For rugby the opportunity is even greater.

As World Cup hosts, they are automatically qualified for the group stage. And while far from a world beater, the US Eagles were unlucky not to qualify for the latest games in France, losing out to Chile in the qualifiers. The womens’ team are more competitive and the WPL – Women’s Premier League – is looking to make great strides too.

If MLR can find sponsors and funding partners, create a grassroots entry to the game so it isn’t reliant on aging European and Oceanic players in its domestic league, and negotiate a solid multi-year streaming and broadcast deal in the run up to the World Cup – they might just crack it.

In a game where physical attributes, agility and tactical nous are critical components – finding players shouldn’t be a barrier. The US education system is largely built around American football – Alabama, the storied college football superpower – is often referred to as a Football team with a university attached.

Today, most college rugby is governed by USA Rugby, but the broader reach of college sports is managed by National Collegiate Athletic Association (NCAA). College football churns out thousands of premium athletes – some resembling front row forwards, others wily fly halves, many perfect as fleet of foot wingers and centres. While they all dream of a career in the riches of the NFL, only a few make it. And surely playing professional rugby for your country must be a loftier goal than trapsing round the farm leagues in Canada or remote parts of Europe. Closer cooperation between NCAA, USA Rugby and MLR must happen now.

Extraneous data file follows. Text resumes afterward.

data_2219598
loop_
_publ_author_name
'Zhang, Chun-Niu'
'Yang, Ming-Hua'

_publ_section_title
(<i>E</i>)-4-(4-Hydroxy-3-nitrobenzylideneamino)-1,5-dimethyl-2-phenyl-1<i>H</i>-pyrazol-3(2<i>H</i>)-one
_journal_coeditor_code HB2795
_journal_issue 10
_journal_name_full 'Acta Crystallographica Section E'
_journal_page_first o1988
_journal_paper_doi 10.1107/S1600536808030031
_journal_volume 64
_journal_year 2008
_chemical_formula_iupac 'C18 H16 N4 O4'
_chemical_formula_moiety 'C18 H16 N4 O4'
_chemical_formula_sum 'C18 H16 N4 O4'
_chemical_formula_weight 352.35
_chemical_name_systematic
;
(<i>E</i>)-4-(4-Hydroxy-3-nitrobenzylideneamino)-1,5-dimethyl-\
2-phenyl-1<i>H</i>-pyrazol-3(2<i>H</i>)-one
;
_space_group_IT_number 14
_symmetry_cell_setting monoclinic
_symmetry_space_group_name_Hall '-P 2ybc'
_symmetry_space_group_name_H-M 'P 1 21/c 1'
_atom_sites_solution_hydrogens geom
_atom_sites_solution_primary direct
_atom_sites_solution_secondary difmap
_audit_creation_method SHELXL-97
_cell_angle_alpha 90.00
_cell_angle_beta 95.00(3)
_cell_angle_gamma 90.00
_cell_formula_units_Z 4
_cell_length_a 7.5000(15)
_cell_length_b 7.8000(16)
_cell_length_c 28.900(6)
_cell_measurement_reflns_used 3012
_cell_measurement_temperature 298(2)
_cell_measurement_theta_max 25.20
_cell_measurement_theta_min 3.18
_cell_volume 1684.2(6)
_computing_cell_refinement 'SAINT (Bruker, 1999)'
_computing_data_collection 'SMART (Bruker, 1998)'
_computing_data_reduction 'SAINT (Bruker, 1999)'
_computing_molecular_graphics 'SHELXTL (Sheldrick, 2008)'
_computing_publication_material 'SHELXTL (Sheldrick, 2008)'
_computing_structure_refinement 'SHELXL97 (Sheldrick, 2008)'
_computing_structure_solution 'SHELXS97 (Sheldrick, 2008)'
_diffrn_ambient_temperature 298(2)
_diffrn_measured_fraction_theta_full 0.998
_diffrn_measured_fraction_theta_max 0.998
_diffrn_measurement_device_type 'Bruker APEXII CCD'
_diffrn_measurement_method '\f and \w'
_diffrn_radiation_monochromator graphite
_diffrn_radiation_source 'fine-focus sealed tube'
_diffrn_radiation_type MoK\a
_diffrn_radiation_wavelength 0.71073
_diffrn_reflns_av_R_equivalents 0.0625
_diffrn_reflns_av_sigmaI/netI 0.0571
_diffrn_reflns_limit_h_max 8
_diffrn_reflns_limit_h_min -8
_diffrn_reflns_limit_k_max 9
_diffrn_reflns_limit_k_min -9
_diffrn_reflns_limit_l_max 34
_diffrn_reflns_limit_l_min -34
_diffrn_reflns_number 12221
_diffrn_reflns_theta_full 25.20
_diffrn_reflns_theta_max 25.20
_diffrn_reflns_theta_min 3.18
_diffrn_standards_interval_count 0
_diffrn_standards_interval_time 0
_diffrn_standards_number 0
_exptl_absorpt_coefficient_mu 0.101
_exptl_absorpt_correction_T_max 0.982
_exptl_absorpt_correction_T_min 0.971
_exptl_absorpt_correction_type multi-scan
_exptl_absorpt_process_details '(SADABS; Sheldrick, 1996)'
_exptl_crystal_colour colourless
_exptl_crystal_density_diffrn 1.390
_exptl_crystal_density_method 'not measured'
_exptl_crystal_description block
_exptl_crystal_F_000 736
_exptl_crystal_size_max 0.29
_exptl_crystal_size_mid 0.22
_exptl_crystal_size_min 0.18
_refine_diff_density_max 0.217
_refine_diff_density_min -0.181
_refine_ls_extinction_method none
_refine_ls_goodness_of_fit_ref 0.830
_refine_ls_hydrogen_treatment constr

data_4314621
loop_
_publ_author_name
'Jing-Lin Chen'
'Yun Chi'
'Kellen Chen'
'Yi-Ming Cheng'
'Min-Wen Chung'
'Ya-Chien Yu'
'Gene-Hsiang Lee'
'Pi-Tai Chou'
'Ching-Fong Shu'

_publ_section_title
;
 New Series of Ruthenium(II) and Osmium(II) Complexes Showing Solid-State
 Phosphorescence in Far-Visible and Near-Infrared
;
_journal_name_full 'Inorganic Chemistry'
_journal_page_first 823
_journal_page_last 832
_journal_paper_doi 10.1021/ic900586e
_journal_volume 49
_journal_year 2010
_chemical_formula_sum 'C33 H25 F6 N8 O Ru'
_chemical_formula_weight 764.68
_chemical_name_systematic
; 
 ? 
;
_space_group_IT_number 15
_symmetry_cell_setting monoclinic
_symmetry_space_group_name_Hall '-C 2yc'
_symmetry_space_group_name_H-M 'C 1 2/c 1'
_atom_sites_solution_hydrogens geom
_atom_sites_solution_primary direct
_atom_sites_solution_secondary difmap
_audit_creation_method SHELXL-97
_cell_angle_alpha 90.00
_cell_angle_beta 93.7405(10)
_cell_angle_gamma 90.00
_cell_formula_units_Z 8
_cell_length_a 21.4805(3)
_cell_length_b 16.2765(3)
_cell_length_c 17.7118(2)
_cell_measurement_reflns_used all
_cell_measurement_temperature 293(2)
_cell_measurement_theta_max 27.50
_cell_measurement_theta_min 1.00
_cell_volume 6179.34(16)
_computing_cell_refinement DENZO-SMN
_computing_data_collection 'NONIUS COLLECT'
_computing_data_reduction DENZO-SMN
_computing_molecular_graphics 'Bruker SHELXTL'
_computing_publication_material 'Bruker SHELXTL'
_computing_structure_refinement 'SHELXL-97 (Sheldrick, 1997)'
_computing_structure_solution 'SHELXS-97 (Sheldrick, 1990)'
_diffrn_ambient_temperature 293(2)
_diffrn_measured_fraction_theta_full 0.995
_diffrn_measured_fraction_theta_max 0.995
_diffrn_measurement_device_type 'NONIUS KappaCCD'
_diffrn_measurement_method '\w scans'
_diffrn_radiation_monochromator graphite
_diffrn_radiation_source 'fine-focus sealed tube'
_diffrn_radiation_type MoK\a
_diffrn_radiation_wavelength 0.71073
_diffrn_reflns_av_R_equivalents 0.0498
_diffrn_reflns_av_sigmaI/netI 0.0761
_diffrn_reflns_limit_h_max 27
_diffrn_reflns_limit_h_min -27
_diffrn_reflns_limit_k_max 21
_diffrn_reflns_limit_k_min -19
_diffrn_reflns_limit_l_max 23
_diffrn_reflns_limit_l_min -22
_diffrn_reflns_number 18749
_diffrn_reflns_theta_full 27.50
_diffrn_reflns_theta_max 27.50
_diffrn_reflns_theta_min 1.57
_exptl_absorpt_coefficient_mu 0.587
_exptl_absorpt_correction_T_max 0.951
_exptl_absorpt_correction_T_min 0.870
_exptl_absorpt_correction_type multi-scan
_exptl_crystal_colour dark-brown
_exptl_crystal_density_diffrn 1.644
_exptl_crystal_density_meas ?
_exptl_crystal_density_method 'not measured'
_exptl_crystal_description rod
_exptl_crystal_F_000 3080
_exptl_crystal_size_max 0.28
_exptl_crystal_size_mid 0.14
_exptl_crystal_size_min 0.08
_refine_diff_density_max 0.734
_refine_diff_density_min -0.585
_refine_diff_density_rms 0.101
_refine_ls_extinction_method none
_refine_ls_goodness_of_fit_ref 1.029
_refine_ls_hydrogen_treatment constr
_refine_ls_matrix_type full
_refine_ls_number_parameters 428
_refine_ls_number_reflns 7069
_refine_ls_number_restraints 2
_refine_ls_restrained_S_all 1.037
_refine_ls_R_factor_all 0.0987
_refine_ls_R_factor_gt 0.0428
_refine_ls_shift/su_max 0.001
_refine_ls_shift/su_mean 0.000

Yes, part of the attraction of the NFL is the gobs of cash they get paid on multi-year contracts, and yes, rugby couldn’t compete with that.

But this is America. We’re resourceful, anything is possible. After all South Africa has retained the Rugby World Cup and now look set to challenge India for the Cricket title despite only having a population of 60million, less than a 5th of those between our shining seas.